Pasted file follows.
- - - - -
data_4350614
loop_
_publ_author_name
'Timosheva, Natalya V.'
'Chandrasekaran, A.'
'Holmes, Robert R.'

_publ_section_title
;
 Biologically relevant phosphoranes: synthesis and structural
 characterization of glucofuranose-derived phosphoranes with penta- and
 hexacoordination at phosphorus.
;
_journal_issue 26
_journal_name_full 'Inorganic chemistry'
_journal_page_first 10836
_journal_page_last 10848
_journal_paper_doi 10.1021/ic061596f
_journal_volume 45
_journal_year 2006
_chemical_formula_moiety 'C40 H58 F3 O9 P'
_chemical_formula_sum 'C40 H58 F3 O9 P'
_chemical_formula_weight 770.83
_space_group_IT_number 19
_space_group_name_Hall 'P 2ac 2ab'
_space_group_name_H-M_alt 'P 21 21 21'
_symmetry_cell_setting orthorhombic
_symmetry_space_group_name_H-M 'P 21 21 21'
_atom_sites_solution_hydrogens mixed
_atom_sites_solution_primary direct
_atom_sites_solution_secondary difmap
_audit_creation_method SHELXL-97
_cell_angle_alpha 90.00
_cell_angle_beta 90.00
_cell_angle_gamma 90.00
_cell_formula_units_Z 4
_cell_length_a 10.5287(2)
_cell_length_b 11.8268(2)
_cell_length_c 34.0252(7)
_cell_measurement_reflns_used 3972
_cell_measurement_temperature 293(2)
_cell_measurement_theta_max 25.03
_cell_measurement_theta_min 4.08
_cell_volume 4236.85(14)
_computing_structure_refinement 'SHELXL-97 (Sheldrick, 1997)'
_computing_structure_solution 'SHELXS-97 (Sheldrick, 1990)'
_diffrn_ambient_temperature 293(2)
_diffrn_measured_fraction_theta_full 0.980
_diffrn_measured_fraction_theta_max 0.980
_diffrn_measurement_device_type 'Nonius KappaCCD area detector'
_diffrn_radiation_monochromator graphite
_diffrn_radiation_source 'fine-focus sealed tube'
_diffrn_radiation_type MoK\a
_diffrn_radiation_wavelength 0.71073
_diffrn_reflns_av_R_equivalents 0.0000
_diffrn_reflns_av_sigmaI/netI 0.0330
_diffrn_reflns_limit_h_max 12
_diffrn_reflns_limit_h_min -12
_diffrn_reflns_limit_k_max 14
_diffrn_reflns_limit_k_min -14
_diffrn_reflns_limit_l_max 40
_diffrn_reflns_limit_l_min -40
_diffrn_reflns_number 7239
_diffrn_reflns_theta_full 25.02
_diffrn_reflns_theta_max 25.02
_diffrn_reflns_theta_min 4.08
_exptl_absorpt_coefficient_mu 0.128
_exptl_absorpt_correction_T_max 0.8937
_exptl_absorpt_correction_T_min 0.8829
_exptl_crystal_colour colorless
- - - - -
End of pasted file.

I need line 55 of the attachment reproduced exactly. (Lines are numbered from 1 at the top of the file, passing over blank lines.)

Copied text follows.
_diffrn_reflns_av_sigmaI/netI 0.0330